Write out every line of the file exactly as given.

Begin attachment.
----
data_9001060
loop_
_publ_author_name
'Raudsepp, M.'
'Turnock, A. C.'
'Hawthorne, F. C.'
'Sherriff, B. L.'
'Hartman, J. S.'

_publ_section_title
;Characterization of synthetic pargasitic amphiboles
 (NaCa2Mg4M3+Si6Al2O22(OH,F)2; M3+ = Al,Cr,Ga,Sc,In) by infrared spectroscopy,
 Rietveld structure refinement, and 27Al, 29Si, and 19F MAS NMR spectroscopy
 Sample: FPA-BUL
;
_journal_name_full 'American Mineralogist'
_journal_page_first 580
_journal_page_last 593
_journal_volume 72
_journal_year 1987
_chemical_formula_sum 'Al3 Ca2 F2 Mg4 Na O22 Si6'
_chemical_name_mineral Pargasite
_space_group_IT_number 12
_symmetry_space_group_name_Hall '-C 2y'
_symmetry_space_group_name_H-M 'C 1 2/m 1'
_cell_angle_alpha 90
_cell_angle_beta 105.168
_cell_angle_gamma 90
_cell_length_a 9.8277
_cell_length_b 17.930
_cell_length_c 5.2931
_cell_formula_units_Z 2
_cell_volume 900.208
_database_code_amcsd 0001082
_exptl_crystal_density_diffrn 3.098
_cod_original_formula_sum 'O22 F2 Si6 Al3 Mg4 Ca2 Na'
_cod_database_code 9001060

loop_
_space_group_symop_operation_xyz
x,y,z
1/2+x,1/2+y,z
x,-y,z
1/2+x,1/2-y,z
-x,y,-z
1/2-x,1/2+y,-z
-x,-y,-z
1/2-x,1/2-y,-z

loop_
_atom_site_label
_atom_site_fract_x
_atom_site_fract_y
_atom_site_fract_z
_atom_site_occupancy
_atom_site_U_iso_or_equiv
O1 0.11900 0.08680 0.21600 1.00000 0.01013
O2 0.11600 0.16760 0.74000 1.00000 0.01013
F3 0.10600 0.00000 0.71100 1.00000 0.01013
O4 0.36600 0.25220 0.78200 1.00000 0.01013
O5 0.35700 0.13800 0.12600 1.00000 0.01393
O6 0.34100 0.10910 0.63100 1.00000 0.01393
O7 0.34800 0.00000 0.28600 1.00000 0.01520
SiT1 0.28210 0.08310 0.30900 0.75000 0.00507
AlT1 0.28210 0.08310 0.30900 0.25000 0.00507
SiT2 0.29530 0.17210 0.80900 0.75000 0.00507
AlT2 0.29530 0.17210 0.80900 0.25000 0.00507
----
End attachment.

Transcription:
data_9001060
loop_
_publ_author_name
'Raudsepp, M.'
'Turnock, A. C.'
'Hawthorne, F. C.'
'Sherriff, B. L.'
'Hartman, J. S.'

_publ_section_title
;Characterization of synthetic pargasitic amphiboles
 (NaCa2Mg4M3+Si6Al2O22(OH,F)2; M3+ = Al,Cr,Ga,Sc,In) by infrared spectroscopy,
 Rietveld structure refinement, and 27Al, 29Si, and 19F MAS NMR spectroscopy
 Sample: FPA-BUL
;
_journal_name_full 'American Mineralogist'
_journal_page_first 580
_journal_page_last 593
_journal_volume 72
_journal_year 1987
_chemical_formula_sum 'Al3 Ca2 F2 Mg4 Na O22 Si6'
_chemical_name_mineral Pargasite
_space_group_IT_number 12
_symmetry_space_group_name_Hall '-C 2y'
_symmetry_space_group_name_H-M 'C 1 2/m 1'
_cell_angle_alpha 90
_cell_angle_beta 105.168
_cell_angle_gamma 90
_cell_length_a 9.8277
_cell_length_b 17.930
_cell_length_c 5.2931
_cell_formula_units_Z 2
_cell_volume 900.208
_database_code_amcsd 0001082
_exptl_crystal_density_diffrn 3.098
_cod_original_formula_sum 'O22 F2 Si6 Al3 Mg4 Ca2 Na'
_cod_database_code 9001060

loop_
_space_group_symop_operation_xyz
x,y,z
1/2+x,1/2+y,z
x,-y,z
1/2+x,1/2-y,z
-x,y,-z
1/2-x,1/2+y,-z
-x,-y,-z
1/2-x,1/2-y,-z

loop_
_atom_site_label
_atom_site_fract_x
_atom_site_fract_y
_atom_site_fract_z
_atom_site_occupancy
_atom_site_U_iso_or_equiv
O1 0.11900 0.08680 0.21600 1.00000 0.01013
O2 0.11600 0.16760 0.74000 1.00000 0.01013
F3 0.10600 0.00000 0.71100 1.00000 0.01013
O4 0.36600 0.25220 0.78200 1.00000 0.01013
O5 0.35700 0.13800 0.12600 1.00000 0.01393
O6 0.34100 0.10910 0.63100 1.00000 0.01393
O7 0.34800 0.00000 0.28600 1.00000 0.01520
SiT1 0.28210 0.08310 0.30900 0.75000 0.00507
AlT1 0.28210 0.08310 0.30900 0.25000 0.00507
SiT2 0.29530 0.17210 0.80900 0.75000 0.00507
AlT2 0.29530 0.17210 0.80900 0.25000 0.00507